Open Access Articles- Top Results for Chin augmentation

Chin augmentation

Chin augmentation
ICD-9-CM 76.68
MedlinePlus 002986

Chin augmentation using surgical implants can alter the underlying structure of the face, providing better balance to the facial features. The specific medical terms mentoplasty and genioplasty are used to refer to the reduction and addition of material to a patient's chin. This can take the form of chin height reduction or chin rounding by osteotomy, or chin augmentation using implants.

This operation is often, but not always, performed at the time of rhinoplasty to help balance the facial proportions. Chin augmentation may be achieved by manipulation of the jaw bone (mandible) and augmentation utilizing this technique usually provides a more dramatic correction than with the use of prosthetic implants.

Chin implants are used to build a better profile.[1] Patients' own bone is donated from ribs and from part of the pelvis (the ilium.) Use of donated bone implants in chin augmentation, even the patient’s own, appears to be associated with a higher rate of infection, even after the implant has been in place for decades.

Chin augmentation is still popular because it is a relatively easy operation for the patient while producing noticeable changes in the silhouette of the face. This type of surgery is usually performed by an oral and maxillofacial surgeon, otolaryngologist, or plastic surgeon.

Potential risks and side effects

The usual complications are relatively minor and include swelling, hematoma (blood pooling) and numbness of the lower lip, which usually does not last long. Other, less common risks include infection, bony changes and displacement of the implant.[2]

Chewing should be kept at a minimum immediately after this procedure, so it may be beneficial for you to find a liquid or soft food diet you enjoy for several days. You may also feel a tight sensation around the chin. However, this typically subsides within a week.

Chemical compositions

Gore-Tex used in plastic surgery and other operations is known by an abbreviation of its chemical name, ePTFE (expanded polytetrafluoroethylene) or Gore S.A.M. (subcutaneous augmentation material.)[3]

ePTFE is used in medicine because it is biocompatible and does not cause problems inside the human body. Because ePTFE is flexible and soft but very strong, it is inserted during operations in trimmed sheets and carved blocks and held to the bone by titanium screws. But because the material is porous, the force that really holds the implant in place is soft tissue and bone growing through and into the implant.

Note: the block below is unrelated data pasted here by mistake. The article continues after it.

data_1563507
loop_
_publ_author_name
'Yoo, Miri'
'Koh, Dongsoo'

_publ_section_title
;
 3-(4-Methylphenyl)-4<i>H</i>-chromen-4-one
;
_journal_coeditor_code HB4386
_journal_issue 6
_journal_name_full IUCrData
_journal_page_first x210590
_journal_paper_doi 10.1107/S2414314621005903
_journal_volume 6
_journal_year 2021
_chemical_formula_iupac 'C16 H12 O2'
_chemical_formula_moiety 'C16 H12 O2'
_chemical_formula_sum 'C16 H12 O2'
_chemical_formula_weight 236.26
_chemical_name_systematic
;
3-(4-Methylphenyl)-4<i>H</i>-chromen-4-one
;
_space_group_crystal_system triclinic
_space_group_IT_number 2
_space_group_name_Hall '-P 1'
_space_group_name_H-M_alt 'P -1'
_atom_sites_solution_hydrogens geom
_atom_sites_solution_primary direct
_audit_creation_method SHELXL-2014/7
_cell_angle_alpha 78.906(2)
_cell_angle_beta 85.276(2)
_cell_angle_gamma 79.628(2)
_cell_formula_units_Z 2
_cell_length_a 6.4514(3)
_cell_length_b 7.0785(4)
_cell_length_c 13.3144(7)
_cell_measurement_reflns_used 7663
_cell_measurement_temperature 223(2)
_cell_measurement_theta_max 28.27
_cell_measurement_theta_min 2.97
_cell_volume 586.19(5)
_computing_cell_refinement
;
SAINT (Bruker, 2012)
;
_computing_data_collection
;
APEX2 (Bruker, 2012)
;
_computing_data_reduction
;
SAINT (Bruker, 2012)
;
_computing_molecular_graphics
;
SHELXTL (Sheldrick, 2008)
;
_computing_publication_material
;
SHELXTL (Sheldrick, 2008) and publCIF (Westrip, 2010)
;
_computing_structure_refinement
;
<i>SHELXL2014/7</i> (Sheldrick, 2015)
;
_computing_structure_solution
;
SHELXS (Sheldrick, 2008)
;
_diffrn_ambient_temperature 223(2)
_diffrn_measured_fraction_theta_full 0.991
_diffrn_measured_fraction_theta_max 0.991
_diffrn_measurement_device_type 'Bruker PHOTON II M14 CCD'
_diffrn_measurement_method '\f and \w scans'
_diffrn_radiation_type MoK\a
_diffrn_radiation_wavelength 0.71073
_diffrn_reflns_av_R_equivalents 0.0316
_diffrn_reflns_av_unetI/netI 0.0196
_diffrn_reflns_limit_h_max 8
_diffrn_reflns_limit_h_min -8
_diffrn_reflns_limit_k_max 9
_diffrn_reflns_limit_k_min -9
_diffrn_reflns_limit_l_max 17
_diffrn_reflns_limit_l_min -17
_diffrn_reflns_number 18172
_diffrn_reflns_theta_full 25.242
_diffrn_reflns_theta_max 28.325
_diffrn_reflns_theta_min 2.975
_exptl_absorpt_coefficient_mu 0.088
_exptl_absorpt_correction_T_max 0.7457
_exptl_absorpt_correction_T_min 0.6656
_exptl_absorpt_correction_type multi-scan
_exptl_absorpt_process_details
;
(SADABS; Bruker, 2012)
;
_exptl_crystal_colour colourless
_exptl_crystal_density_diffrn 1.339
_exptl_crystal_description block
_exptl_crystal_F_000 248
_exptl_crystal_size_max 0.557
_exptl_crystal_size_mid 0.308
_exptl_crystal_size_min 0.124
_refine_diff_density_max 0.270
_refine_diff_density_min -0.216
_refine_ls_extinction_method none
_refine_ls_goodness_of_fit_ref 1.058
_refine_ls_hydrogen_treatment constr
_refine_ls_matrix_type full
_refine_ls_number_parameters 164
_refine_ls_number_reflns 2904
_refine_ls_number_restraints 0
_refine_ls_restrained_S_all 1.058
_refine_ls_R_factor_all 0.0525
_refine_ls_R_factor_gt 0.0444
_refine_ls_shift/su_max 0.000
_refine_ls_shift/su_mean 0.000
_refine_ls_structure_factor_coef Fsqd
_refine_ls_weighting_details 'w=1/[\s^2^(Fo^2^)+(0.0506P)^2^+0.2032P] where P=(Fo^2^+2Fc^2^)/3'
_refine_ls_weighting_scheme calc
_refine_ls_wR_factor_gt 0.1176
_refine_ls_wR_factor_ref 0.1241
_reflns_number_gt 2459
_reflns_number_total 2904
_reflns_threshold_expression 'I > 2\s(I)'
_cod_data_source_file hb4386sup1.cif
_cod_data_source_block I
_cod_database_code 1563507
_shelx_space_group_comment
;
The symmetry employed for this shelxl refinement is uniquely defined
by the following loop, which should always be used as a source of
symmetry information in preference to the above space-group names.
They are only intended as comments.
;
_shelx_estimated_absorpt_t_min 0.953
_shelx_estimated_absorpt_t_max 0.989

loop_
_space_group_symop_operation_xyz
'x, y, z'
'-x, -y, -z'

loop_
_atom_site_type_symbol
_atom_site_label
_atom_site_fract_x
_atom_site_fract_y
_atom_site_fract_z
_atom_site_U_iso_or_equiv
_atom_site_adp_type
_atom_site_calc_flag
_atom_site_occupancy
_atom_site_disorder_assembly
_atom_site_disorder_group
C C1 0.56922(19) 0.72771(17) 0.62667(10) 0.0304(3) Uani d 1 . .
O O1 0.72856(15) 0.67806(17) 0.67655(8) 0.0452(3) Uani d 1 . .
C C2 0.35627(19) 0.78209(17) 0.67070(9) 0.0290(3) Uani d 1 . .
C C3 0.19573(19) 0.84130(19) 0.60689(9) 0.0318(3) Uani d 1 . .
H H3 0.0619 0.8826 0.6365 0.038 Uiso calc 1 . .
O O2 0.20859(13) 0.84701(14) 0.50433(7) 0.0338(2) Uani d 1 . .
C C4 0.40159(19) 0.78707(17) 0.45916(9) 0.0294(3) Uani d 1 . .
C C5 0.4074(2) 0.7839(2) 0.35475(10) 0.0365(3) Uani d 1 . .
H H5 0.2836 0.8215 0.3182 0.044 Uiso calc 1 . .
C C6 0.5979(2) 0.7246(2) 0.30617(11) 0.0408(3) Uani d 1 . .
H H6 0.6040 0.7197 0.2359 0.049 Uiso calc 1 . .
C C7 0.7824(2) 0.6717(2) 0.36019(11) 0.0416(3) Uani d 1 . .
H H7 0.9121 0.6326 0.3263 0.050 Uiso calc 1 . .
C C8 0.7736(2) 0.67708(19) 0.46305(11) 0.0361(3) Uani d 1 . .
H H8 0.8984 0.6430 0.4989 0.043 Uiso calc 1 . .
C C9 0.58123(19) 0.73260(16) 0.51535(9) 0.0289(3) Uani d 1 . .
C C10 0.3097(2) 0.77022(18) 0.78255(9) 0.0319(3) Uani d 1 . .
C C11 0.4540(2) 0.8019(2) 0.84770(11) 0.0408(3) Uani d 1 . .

Another chin augmentation implant material is commercially known as AlloDerm and known to physicians as acellular human cadavertic derms. AlloDerm comes from tissue donors; just after death, technicians remove a thin layer of skin and use antibiotics and other substances to remove the cells and donor DNA that may cause rejection. The graft that emerges is often used to cover chin implants. Other typical types of chin implants include silicone implants in varying degrees of softness; silicone elastomers (any of various polymers having the elastic properties of natural rubber) and porous polyethylene implants. Other common implant materials include Supramid, a braided nonabsorbale synthetic suture material in polymer shell and Mersiline, a mesh-like material that provides a scaffold on the bone.[4]

Types of procedures

A particular process, known as a sliding genioplasty, involves mobilizing a horseshoe-shaped piece of the bottom part of the chin bone by osteotomy and sliding it either backwards or forwards, finally fixing it in place with a titanium step plate using titanium screws. The bone segments can also be fixed by using 26 or 27 gauge wires and IMF given for 3-4weeks. This type of surgery is usually performed by an oral and maxillofacial surgeon or a plastic surgeon.

See also


  1. ^ Aufricht, G: combined plastic surgery of the nose and chin; resume of twenty seven years’ experiences. Am J Surg 1958 Feb;95(2): 231-6
  2. ^ Costantino PD. FriedmanCD: Soft-tissue augmentation and replacement in the head and neck. General considerations, Ontolaryngol Clin North Am 1994 Feb;27(1): 1-12
  3. ^ Gore Medical Products Maas CS, Merwin GE, Wilson J, et al.: Comparison of biomaterials for facial augmentation. Arch Otolaryngol Head Neck Surg 1990 May; 116(5): 551-6.
  4. ^ Guyuron B, Raszewski RL: A critical comparison of osteoplasic and alloplastic augmentation genioplasty. Aesthhetic Plast Surg 1990 Summer, 14(3): 199-206

5. White JB, Dufresne CR. Management and avoidance of complications in chin augmentation. Aesthet Surg J. 2011 Aug 1;31(6):634-42.

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